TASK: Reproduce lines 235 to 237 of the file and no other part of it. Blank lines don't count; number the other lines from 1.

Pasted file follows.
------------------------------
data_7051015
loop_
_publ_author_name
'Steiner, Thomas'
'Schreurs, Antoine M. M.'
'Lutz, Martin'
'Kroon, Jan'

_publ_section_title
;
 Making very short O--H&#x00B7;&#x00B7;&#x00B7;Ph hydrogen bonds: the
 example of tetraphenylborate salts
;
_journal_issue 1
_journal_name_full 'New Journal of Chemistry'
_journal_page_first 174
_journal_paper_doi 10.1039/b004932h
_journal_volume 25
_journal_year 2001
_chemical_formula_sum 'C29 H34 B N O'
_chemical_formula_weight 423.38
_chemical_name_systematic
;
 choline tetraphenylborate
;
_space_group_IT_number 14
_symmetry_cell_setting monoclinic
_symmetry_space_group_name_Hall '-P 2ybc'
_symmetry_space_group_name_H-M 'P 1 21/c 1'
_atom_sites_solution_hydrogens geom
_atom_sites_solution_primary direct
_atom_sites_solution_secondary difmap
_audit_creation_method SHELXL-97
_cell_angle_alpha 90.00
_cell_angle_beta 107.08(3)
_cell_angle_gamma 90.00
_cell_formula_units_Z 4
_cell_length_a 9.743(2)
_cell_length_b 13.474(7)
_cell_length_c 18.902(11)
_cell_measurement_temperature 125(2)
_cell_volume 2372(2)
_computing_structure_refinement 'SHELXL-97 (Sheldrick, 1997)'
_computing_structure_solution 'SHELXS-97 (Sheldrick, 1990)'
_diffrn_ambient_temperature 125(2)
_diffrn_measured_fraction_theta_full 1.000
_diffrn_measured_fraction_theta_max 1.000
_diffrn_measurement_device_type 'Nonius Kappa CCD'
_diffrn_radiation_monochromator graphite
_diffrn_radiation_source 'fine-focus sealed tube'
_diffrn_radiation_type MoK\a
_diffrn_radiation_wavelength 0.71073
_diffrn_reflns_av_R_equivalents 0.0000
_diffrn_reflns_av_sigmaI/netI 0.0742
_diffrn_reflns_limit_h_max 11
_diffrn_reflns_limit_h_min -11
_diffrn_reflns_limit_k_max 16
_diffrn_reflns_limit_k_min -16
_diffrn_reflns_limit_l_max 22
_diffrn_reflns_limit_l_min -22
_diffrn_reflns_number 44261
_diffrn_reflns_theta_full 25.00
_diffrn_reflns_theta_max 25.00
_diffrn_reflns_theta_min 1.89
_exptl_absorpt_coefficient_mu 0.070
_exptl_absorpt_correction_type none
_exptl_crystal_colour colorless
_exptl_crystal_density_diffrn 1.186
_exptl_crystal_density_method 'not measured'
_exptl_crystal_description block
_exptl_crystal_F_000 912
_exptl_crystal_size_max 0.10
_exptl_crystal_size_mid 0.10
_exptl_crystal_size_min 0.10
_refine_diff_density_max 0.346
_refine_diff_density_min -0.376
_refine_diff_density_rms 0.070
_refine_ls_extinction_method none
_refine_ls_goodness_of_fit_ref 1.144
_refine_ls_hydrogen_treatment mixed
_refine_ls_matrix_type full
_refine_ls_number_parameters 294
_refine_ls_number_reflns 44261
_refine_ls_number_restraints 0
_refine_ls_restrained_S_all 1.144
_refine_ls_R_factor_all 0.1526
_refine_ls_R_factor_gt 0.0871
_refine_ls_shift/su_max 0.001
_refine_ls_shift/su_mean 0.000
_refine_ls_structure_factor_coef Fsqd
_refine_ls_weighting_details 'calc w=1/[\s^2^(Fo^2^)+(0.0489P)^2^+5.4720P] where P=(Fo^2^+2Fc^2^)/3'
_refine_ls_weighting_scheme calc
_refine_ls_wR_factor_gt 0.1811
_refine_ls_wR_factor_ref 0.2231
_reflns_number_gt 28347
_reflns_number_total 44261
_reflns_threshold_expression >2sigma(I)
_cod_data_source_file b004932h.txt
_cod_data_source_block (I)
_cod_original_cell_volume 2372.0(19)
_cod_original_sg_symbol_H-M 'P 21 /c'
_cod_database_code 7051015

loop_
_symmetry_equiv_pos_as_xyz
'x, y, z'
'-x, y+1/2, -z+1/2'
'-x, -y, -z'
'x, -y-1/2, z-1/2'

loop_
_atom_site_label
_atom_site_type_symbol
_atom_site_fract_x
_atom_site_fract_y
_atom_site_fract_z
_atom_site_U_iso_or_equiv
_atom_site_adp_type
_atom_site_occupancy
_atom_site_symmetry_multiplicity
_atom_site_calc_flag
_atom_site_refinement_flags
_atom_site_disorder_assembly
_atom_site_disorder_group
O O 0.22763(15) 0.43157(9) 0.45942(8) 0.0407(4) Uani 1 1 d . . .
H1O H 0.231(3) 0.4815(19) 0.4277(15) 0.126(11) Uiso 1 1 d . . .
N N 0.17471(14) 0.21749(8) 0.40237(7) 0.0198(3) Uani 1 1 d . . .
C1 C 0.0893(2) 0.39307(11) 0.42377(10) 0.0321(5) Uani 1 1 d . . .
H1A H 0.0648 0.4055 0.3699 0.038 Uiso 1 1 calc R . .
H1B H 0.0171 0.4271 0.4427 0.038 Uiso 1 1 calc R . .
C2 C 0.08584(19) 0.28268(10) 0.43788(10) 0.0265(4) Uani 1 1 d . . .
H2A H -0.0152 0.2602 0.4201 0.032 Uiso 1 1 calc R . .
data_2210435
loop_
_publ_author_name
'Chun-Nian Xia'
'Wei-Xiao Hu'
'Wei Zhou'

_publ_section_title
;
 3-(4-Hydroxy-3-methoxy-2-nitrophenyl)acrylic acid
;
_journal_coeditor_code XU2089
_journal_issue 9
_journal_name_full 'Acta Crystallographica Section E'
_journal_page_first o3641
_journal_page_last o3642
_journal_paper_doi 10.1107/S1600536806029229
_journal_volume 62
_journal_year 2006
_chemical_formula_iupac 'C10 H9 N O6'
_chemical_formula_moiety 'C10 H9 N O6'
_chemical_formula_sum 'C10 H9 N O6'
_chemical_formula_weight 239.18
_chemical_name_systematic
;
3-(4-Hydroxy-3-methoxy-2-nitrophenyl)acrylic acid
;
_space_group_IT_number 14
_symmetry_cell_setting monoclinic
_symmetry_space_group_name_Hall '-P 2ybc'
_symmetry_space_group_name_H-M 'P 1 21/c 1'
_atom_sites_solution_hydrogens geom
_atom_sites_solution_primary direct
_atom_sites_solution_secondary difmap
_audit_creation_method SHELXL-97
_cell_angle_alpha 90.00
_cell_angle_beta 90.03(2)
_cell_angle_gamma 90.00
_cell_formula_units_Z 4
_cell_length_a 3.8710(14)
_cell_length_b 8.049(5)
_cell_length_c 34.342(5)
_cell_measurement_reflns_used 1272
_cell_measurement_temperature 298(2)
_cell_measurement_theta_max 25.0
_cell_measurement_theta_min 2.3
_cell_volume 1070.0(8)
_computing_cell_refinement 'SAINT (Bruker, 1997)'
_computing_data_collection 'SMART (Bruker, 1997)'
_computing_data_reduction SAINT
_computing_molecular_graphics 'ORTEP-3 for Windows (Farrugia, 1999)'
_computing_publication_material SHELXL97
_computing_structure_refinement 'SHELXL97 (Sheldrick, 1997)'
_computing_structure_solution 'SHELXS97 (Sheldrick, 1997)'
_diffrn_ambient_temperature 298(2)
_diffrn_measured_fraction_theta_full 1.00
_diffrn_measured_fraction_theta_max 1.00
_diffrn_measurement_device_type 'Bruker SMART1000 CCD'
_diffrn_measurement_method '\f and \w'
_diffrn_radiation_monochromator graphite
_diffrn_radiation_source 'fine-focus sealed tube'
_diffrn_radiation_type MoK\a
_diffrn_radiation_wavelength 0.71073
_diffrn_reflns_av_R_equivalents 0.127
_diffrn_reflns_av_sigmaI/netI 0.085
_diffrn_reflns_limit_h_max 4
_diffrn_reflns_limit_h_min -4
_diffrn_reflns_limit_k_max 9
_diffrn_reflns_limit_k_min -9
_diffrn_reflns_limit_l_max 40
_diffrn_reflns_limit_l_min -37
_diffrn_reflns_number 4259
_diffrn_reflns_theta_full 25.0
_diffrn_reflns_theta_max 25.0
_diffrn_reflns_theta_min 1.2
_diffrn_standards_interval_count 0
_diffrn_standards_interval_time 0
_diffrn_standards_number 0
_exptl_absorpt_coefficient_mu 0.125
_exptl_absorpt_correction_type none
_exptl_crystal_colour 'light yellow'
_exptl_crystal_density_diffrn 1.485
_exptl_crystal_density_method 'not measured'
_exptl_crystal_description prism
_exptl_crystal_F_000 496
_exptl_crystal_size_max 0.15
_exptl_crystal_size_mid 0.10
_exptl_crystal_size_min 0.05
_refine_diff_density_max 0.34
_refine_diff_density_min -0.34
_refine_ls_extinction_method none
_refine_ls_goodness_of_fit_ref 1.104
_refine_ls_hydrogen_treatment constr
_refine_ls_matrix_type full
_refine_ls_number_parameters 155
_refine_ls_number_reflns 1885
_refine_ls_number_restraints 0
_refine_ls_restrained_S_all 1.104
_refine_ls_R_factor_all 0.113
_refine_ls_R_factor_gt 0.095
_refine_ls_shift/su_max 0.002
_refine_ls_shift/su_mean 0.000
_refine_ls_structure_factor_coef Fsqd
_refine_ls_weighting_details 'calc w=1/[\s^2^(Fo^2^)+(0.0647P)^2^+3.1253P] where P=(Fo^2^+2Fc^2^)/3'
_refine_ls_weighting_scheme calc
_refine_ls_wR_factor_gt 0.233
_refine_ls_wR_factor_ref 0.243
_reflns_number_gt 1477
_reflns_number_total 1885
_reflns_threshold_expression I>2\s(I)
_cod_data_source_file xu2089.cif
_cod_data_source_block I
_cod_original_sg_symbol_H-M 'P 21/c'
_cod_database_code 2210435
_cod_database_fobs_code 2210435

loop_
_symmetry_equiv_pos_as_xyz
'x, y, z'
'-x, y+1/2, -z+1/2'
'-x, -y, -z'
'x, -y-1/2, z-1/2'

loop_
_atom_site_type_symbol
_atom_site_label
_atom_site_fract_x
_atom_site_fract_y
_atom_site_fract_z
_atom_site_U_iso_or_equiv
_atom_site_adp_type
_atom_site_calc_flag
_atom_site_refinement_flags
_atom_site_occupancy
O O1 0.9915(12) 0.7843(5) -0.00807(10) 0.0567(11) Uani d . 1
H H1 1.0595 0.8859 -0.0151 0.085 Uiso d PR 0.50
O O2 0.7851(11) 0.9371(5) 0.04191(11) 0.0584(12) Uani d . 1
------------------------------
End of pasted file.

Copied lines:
_refine_ls_wR_factor_ref 0.243
_reflns_number_gt 1477
_reflns_number_total 1885